At the same time, however, the scene made the professor realize that he needed to find more creative teaching methods. Until then, he had just followed a traditional method in which teachers give one-sided lectures while writing on the blackboard from time to time.
As a student, the young Suzuki had no problem taking courses offered with that approach, so he never thought about the feelings of students who could not keep up with his lessons.
“I realized that they fell asleep or chatted because they did not understand their lessons,” he recalled.
The keypads seemed to be the “ultimate solution” for problems in his teaching. After returning to Japan, he began to examine how he could use the devices in his own teaching. Nonetheless, he initially felt hesitant to ask his university to pay for the clickers, which cost 10,000 yen each.
Therefore, when he first introduced quiz sessions, Suzuki instead asked his students to raise their hands, but found that few participated because they did not want to feel embarrassed by making mistakes in front of others.
Realizing that anonymity was key, the associate professor requested that the university purchase the devices.
Soon after the clicker system was introduced, however, Suzuki found there were some key elements in using the tools to their fullest.
For many, the manner in which a teacher speaks is important, Suzuki has found, but speaking is not something that he is good at. Therefore, the professor has studied the narrative skills of some popular emcees on TV quiz shows. Now he tries to pause after he says, “The answer is…” to create dramatic tension. He also has begun to speak with his students in a humorous way.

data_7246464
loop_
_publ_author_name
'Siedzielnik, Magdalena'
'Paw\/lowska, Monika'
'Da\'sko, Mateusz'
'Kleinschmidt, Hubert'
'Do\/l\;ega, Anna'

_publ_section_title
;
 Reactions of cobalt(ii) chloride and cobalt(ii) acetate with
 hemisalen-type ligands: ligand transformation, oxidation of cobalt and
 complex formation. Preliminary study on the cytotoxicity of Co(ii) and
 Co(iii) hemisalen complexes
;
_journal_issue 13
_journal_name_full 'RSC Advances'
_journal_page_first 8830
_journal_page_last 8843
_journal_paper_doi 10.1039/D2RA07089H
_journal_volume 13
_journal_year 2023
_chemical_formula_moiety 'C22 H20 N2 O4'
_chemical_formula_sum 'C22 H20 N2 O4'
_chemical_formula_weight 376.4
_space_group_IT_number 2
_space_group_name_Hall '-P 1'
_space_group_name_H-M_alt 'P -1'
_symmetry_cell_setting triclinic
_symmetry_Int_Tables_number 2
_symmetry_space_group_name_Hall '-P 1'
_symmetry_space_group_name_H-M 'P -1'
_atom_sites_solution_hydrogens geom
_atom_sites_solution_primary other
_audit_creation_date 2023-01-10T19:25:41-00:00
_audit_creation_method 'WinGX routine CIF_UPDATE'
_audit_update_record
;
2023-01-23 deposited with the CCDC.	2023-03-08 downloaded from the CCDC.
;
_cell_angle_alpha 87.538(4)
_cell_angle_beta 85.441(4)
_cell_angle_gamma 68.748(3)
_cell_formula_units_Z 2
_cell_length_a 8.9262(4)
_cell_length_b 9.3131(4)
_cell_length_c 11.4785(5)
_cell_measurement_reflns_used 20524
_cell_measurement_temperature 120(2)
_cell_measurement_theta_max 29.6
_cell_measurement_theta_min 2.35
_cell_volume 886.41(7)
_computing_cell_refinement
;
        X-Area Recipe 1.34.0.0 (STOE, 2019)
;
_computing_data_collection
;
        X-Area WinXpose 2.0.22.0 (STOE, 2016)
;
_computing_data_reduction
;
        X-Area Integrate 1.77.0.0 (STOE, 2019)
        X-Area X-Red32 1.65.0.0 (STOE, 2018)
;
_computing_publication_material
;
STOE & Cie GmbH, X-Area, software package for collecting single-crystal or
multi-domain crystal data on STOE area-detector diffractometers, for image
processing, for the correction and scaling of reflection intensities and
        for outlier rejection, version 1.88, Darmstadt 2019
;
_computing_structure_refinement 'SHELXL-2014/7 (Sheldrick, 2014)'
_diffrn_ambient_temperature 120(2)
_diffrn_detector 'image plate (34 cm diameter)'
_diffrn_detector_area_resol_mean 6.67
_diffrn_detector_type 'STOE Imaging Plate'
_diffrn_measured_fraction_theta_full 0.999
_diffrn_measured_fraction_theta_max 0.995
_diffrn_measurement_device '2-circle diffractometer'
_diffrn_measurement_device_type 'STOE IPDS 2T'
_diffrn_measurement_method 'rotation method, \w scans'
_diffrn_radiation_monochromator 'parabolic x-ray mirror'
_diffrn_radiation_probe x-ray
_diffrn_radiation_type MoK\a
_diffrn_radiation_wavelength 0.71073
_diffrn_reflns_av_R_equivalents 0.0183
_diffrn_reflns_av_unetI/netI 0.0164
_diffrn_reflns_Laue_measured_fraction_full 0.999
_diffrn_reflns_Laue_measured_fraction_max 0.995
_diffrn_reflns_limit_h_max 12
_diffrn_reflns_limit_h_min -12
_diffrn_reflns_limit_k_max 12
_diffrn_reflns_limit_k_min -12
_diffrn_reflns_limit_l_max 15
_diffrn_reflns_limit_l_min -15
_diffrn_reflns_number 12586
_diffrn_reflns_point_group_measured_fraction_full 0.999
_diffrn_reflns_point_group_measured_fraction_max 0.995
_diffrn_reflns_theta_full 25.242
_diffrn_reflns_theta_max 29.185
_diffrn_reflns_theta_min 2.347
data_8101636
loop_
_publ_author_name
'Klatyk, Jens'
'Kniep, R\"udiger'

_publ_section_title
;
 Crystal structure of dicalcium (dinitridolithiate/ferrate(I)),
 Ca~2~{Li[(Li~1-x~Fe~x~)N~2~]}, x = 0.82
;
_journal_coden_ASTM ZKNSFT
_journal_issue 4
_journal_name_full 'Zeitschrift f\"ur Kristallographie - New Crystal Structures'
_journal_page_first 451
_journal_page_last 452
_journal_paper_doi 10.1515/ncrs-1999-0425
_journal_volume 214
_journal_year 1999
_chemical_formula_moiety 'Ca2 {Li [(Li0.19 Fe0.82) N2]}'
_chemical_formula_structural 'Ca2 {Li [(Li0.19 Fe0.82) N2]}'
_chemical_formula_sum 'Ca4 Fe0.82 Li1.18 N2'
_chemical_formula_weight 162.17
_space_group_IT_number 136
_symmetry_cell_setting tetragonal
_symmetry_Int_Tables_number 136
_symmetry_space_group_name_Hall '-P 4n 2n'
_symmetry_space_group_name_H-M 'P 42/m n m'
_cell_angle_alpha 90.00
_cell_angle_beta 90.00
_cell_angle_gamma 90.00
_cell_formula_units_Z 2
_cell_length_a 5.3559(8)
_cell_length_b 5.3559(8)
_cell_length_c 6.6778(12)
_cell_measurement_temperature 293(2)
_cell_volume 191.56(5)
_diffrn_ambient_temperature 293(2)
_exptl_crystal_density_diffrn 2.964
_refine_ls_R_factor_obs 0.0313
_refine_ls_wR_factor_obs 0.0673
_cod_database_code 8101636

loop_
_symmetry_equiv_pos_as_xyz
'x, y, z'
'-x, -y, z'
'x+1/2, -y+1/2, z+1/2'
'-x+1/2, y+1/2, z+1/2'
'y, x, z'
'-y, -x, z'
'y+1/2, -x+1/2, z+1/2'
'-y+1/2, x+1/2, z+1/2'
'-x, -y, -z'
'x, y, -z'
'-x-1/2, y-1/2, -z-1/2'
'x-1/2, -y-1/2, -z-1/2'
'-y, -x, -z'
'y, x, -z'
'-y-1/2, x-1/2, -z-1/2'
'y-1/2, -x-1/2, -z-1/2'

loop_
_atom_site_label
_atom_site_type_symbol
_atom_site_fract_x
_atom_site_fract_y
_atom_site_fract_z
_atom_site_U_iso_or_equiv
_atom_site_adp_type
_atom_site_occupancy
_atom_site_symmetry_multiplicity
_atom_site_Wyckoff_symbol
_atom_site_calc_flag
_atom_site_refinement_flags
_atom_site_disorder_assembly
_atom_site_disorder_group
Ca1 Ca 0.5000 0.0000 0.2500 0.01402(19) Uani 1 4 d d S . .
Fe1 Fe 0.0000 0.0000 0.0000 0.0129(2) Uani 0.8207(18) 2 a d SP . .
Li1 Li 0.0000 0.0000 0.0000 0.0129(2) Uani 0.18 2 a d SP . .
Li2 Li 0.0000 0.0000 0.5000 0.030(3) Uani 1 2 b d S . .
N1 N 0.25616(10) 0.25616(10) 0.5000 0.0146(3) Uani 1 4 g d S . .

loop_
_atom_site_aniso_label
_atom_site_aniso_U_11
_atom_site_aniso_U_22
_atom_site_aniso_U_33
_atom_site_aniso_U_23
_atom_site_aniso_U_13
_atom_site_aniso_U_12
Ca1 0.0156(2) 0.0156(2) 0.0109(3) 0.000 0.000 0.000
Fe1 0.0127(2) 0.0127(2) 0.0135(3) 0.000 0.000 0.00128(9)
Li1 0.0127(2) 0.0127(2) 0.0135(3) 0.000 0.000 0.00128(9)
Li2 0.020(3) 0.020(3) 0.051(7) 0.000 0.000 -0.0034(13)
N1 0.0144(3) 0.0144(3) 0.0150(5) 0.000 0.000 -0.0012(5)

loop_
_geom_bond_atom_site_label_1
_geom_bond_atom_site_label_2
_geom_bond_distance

Another key issue is the difficulty of the questions he asks, because students can get bored if they are either too easy or too hard. Suzuki creates questions that not all of his students will be able to answer during any given lesson. When questions are found to be difficult for most students, he lets them discuss the topic among themselves, or he performs experiments on the spot to help them understand visually.
At the same time, Suzuki has his students produce questions and explanations for every class. They receive prizes, such as stationery, from the professor whenever they perform particularly well in a given class.
Suzuki usually spends about 20 minutes on the quiz session during his 90-minute lessons, making it difficult for him to give his students explanations in detail about physics. Therefore, he regards the course as a “place that will motivate them to study,” thus focusing on discussing basics only.
To encourage them to go beyond the basics that he has taught them, Suzuki has launched a Web site featuring materials for self-learning, such as reference materials, additional tasks and mini-tests.